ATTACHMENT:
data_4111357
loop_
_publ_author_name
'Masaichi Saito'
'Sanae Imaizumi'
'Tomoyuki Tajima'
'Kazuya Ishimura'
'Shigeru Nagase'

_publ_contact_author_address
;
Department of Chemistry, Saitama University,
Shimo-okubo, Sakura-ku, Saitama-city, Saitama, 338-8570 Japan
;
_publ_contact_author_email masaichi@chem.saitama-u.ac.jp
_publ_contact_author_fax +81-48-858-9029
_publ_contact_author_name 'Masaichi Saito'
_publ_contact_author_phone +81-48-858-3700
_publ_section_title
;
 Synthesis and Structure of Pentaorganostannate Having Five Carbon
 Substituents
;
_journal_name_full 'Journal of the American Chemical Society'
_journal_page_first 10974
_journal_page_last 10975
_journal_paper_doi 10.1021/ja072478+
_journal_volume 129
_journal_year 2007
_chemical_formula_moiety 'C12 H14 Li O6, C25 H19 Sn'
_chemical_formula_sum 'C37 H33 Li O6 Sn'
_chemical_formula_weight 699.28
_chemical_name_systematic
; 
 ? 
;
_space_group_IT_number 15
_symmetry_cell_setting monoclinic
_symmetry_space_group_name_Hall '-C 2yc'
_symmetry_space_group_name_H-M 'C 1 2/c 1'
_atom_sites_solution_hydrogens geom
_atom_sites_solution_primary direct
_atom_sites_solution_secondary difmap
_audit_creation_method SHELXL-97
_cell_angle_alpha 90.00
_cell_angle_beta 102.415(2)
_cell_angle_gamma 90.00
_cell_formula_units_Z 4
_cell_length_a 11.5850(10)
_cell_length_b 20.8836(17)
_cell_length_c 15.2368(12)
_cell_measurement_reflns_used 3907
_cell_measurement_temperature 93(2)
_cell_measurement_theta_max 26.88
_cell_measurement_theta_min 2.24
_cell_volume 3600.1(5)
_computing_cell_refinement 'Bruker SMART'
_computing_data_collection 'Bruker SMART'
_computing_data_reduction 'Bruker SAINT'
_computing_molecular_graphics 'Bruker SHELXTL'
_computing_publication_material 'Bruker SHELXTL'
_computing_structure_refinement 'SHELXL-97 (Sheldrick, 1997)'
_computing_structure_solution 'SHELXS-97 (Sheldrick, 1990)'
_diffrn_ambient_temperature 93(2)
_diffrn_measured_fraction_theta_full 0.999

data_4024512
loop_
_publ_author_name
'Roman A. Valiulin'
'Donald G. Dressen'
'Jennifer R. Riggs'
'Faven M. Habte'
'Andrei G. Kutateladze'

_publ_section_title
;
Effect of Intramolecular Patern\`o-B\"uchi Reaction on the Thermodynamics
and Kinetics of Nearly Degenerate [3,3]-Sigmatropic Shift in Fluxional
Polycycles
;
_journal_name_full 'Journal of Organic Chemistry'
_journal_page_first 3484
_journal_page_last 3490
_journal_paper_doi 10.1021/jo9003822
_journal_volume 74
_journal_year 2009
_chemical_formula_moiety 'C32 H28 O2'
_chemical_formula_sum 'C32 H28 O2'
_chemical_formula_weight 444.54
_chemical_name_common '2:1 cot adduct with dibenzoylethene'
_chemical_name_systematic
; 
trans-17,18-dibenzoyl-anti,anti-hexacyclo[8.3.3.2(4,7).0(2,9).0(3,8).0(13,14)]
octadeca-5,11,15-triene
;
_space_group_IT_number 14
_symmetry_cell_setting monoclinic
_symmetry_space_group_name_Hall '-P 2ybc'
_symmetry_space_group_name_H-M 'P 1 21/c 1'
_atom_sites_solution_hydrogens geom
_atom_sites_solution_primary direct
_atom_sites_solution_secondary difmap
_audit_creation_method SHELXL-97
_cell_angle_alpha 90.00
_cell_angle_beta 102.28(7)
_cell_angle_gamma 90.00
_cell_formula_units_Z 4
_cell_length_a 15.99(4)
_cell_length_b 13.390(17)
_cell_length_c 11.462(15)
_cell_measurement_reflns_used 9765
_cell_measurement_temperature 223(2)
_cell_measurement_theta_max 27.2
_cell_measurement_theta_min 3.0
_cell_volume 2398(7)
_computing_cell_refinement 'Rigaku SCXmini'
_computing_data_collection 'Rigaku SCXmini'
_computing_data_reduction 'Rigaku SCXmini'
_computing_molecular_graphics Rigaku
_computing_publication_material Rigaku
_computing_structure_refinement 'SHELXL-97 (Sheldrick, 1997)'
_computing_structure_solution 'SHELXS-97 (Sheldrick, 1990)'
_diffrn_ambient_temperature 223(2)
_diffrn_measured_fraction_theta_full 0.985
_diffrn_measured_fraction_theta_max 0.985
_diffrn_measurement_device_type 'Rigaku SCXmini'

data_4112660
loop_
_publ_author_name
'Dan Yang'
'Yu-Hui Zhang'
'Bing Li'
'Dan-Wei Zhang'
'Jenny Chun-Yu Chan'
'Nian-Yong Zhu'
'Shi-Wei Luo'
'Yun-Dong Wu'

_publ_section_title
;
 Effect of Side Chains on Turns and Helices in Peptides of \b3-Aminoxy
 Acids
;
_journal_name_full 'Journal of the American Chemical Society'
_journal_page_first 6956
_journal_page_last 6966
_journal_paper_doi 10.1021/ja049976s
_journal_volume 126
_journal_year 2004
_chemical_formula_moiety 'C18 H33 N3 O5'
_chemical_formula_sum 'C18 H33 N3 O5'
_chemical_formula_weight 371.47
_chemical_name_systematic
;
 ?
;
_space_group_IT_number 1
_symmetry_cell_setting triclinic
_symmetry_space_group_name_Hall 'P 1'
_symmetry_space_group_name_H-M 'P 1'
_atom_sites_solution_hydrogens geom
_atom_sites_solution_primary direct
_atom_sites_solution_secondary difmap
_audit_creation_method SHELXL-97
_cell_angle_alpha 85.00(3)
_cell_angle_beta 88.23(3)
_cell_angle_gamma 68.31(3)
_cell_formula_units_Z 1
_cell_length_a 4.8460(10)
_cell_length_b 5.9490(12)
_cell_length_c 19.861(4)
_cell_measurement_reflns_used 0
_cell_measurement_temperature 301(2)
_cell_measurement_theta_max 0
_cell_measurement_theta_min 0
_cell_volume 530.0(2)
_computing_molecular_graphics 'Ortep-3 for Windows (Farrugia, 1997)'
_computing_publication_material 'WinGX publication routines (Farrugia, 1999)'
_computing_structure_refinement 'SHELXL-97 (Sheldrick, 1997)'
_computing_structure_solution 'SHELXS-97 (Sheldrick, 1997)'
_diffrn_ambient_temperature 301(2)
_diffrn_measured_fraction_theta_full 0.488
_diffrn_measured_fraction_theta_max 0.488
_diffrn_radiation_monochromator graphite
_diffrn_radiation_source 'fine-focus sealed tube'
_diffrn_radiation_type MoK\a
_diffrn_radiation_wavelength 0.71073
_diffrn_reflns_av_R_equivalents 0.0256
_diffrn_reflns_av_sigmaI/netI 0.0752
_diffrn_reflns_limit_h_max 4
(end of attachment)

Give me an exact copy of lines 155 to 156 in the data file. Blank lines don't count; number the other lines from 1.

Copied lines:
_symmetry_cell_setting triclinic
_symmetry_space_group_name_Hall 'P 1'